The driver who police said was behind the wheel of an addiction recovery van when it overturned on I-85 and burst into flames has been charged with seven counts of first-degree vehicular homicide — one for each of the women who died in the crash.
A reckless driving maneuver by 32-year-old Monica Elizabeth Manire contributed to the fiery crash that injured eight other passengers on April 24, according to Gwinnett County police.
“Investigators believe that Manire made a reckless change of lanes from I-85 to I-985 which caused the van she was driving to flip on its side,” Gwinnett police said in a statement.
Credit: Gwinnett County Police Department
Credit: Gwinnett County Police Department
The seven counts of vehicular homicide Manire faces are felony offenses punishable by up to 15 years in prison. She also faces counts of reckless driving, improper lane change and serious injury by vehicle. Manire was booked into the Gwinnett County Jail, where she remains without bond.
The charges against Manire were filed one day after Gwinnett County police released the names of the women who died when the We Are Living Proof community vehicle crashed in Suwanee. Those who died were Normisha Monroe, 38, of Roswell; Alishia Carroll, 34, of Columbus; Kristie Whitfield, 44, of Mount Airy; Ashleigh Paris, 26, of Kennesaw; Tina Rice, 53, of Atlanta; and Rose Patrick, 34, of Ellabell. A seventh victim, 48-year-old Heidi Lesley, died of her injuries two weeks later.
The survivors, who are from cities all across metro Atlanta and the state, were taken to two different hospitals with injuries after 911 calls began pouring in about 6:30 p.m. about a passenger van on its side engulfed in flames.
Footage from Georgia Department of Transportation cameras showed the van in the middle of the road with thick flames consuming its entire frame. Heavy smoke towered over the vehicle as crews worked to put out the fire.
Police are still investigating what happened in the moments leading to the crash. The van, which is owned by We Are Living Proof, was heading north on I-85 when “an unknown vehicle changed lanes unexpectedly in front of (the van),” according to an initial police report.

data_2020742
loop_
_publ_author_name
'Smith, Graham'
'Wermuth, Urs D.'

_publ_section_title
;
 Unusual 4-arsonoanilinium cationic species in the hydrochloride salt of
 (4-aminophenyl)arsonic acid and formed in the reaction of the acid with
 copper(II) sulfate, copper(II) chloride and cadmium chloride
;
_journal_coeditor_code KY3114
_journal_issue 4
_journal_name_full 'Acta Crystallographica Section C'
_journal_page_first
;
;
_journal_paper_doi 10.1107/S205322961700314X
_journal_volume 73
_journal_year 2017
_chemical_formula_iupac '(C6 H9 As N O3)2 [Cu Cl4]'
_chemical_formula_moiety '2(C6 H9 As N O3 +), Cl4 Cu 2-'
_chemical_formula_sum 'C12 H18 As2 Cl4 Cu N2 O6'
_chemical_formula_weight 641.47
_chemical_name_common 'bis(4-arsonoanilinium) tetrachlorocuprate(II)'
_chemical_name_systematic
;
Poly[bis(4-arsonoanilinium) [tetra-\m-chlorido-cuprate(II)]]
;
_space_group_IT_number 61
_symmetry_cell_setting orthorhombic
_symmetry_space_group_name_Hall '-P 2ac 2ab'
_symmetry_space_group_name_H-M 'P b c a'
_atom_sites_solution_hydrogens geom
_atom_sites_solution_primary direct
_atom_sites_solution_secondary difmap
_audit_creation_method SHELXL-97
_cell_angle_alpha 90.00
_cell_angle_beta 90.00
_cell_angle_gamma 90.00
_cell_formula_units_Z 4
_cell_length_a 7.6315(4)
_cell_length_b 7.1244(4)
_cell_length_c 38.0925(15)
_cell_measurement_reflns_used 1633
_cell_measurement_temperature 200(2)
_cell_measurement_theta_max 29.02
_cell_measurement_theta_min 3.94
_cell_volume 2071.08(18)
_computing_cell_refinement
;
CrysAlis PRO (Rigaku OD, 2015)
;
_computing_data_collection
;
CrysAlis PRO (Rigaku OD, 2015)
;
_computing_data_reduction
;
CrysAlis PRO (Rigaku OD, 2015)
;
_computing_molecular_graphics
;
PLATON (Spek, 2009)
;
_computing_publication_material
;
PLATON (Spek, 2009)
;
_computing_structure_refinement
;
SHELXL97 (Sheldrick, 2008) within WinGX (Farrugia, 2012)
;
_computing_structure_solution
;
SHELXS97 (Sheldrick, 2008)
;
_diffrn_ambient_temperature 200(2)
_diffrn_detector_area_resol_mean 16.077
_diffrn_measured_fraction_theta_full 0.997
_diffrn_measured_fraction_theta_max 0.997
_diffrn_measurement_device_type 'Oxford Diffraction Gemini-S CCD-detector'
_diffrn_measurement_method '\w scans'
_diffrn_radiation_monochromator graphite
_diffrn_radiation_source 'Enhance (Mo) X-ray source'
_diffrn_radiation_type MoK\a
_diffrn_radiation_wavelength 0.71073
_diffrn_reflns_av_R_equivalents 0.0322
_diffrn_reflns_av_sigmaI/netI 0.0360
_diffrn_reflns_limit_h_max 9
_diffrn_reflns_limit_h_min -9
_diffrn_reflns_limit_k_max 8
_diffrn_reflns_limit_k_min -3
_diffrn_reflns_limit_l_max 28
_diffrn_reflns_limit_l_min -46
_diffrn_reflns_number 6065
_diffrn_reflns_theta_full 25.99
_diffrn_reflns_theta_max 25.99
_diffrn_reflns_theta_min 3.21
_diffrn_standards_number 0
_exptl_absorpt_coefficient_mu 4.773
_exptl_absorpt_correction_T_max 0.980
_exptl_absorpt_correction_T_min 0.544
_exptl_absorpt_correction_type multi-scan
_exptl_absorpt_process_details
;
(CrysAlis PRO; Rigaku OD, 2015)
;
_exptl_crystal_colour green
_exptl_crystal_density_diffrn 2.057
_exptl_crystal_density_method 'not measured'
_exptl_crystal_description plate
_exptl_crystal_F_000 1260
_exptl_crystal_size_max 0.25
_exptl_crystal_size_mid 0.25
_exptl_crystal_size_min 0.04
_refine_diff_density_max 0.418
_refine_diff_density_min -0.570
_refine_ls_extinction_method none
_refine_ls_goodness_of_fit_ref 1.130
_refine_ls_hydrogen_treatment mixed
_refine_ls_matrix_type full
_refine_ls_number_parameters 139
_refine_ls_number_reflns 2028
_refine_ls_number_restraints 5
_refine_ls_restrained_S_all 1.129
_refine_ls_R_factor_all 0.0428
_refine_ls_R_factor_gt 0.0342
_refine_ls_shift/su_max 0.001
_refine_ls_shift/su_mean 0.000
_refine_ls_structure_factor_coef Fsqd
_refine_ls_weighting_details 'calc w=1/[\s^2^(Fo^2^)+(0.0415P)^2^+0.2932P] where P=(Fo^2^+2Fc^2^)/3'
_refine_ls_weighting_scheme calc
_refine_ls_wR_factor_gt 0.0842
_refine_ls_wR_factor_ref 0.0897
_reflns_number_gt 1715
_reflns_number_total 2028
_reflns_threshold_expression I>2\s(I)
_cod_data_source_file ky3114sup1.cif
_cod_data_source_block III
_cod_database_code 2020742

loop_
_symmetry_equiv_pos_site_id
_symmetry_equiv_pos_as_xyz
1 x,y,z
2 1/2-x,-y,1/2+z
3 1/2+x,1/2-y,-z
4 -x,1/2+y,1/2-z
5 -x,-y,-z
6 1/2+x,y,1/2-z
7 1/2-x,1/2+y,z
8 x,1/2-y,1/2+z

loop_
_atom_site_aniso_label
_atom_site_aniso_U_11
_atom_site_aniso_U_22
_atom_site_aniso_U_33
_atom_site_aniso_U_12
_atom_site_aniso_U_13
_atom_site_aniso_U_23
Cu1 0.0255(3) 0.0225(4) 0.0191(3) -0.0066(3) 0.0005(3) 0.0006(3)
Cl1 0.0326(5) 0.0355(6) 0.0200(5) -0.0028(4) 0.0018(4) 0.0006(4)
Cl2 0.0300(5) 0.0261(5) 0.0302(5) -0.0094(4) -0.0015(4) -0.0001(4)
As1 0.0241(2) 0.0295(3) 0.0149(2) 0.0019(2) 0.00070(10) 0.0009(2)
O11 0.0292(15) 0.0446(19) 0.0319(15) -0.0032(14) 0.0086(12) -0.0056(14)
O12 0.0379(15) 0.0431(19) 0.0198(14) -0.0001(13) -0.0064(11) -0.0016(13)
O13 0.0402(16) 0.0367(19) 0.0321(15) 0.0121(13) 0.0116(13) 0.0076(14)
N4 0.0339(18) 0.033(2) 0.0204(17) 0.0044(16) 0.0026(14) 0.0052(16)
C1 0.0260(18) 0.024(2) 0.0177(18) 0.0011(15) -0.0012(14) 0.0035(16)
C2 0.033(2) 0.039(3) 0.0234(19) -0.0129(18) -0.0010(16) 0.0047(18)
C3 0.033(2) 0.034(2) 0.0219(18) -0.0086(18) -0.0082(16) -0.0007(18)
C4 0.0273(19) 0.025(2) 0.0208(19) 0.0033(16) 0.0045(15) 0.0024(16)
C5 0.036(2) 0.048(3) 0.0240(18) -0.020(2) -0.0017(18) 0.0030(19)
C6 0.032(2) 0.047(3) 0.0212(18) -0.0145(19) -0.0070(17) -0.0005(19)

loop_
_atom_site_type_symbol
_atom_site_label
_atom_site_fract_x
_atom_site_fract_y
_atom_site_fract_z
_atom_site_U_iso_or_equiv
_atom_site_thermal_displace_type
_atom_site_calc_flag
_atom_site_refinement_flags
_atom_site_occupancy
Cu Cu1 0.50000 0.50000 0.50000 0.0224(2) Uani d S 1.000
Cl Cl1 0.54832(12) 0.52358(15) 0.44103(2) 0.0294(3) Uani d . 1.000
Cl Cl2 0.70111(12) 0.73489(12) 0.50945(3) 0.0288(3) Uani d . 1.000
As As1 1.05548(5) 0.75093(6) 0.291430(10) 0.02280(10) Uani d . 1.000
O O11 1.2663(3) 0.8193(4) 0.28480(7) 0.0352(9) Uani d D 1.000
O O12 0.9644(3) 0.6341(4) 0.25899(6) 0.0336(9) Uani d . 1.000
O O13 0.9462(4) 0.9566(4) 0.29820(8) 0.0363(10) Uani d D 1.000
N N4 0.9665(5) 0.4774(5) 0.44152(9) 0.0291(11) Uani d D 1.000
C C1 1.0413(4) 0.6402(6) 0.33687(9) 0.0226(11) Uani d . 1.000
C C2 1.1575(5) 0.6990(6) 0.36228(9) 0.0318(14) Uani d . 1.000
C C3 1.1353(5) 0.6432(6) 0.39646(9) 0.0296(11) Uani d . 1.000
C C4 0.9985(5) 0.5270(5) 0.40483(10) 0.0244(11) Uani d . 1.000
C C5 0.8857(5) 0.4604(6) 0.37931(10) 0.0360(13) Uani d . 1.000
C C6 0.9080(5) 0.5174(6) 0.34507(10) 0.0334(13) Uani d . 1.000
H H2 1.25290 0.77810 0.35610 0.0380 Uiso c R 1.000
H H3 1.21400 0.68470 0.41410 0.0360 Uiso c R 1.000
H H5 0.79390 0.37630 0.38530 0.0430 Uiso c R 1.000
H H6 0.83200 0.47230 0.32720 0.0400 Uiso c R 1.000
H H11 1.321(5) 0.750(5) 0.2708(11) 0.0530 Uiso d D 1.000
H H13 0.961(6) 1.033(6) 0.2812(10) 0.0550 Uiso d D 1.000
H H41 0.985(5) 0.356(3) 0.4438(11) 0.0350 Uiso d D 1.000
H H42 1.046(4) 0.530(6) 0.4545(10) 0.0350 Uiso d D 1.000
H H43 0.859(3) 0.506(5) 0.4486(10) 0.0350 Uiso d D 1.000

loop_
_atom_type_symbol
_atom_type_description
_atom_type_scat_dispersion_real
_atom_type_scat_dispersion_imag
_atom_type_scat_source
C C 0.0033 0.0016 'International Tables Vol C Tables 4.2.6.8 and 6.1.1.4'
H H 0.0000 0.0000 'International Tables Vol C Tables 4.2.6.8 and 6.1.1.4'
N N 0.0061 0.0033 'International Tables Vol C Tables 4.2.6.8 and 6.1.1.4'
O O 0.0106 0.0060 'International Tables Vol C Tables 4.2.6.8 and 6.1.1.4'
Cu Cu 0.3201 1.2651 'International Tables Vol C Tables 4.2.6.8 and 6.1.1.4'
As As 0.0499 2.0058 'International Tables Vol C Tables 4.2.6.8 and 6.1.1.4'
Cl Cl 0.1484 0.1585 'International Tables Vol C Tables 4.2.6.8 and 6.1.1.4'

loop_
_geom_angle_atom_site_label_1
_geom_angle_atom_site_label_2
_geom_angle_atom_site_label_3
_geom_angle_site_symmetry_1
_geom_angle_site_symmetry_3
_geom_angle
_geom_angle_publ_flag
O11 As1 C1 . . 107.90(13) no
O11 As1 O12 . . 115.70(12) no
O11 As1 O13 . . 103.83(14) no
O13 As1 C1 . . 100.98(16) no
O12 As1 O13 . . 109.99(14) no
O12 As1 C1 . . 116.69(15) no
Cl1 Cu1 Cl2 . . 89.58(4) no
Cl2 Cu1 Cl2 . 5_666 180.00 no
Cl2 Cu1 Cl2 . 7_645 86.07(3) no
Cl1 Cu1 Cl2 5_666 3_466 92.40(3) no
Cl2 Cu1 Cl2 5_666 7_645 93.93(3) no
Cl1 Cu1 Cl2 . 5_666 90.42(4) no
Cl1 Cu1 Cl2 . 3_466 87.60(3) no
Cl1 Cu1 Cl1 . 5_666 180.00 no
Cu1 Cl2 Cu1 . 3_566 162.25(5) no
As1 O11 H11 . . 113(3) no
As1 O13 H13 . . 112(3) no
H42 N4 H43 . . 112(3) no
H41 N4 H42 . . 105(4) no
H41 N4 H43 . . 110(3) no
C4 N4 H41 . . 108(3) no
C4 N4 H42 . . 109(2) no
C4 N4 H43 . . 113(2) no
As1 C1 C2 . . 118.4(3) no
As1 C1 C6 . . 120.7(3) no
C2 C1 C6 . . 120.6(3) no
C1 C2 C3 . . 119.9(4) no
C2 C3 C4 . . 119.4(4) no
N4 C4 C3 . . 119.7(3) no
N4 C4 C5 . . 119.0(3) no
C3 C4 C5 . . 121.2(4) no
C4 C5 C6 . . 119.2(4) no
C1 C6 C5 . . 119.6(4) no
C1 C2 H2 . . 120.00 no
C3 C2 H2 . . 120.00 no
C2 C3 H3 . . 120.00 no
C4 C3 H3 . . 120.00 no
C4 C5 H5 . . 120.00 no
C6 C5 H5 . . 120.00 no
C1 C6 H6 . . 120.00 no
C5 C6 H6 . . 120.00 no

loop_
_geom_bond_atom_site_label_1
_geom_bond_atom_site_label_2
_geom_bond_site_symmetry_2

Manire lost control, police said, and the vehicle rolled onto its side. It slid across two lanes of the entrance ramp to I-985 and smashed into a guardrail before coming to a stop in the left lane, the report said.
Tamika Gooden, the younger sister of Normisha Monroe, told The Atlanta Journal-Constitution she’s grateful someone was charged, but said it doesn’t make the incident any less tragic.
”I’m glad somebody is accountable,” she said Thursday afternoon. ”I’m glad they’re investigating and getting to the bottom of it.”
Gooden said she didn’t know Manire and had never seen her during her visits to the center. “I’ve always seen another lady that drove, but never her,” Gooden said.
The Houston County Sheriff’s Office has also placed a hold on Manire in connection with drug possession charges. In September, the Byron, Georgia, woman was charged with possession of marijuana and a window tint violation, both misdemeanors, according to Houston County State Court records. When she failed to show up for arraignment hearings in December and February, a warrant was issued for her arrest, records show.
We Are Living Proof has not responded to multiple requests for comment since the crash.
The shell of the 15-passenger 2002 Dodge Ram van was taken into evidence by Gwinnett police. Organizations including the National Highway Traffic Safety Administration have previously expressed concerns about risks presented by similar vehicles.
“These cumbersome vehicles can pose a safety risk to inexperienced van drivers and other road users,” the NHTSA said.
The NHTSA said drivers should “never allow more than 15 people to ride in a 15-passenger van.” The organization also said 15-passenger vans should “only be driven by experienced, licensed drivers who operate this type of vehicle on a regular basis.”
“A commercial driver’s license is ideal,” the NHTSA said. “It’s important to know that 15-passenger vans handle differently than cars, especially when fully loaded.”
While Manire’s experience level in driving the van is not clear, the Gwinnett police report said she holds a Class C driver’s license. Manire’s license is non-commercial, according to Department of Driver Services records.
Gwinnett police are still seeking witnesses to the crash.
“Investigators believe that there were vehicles that swerved out of the way of the van,” police said. “They would still like those people to come forward.”
Witnesses are asked to call the police department’s Accident Investigation Unit tip line at 678-442-5653. Tipsters can remain anonymous, and be eligible for rewards of up to $2,000, by contacting Crime Stoppers Atlanta at 404-577-8477, texting information to 274637 or visiting the Crime Stoppers website.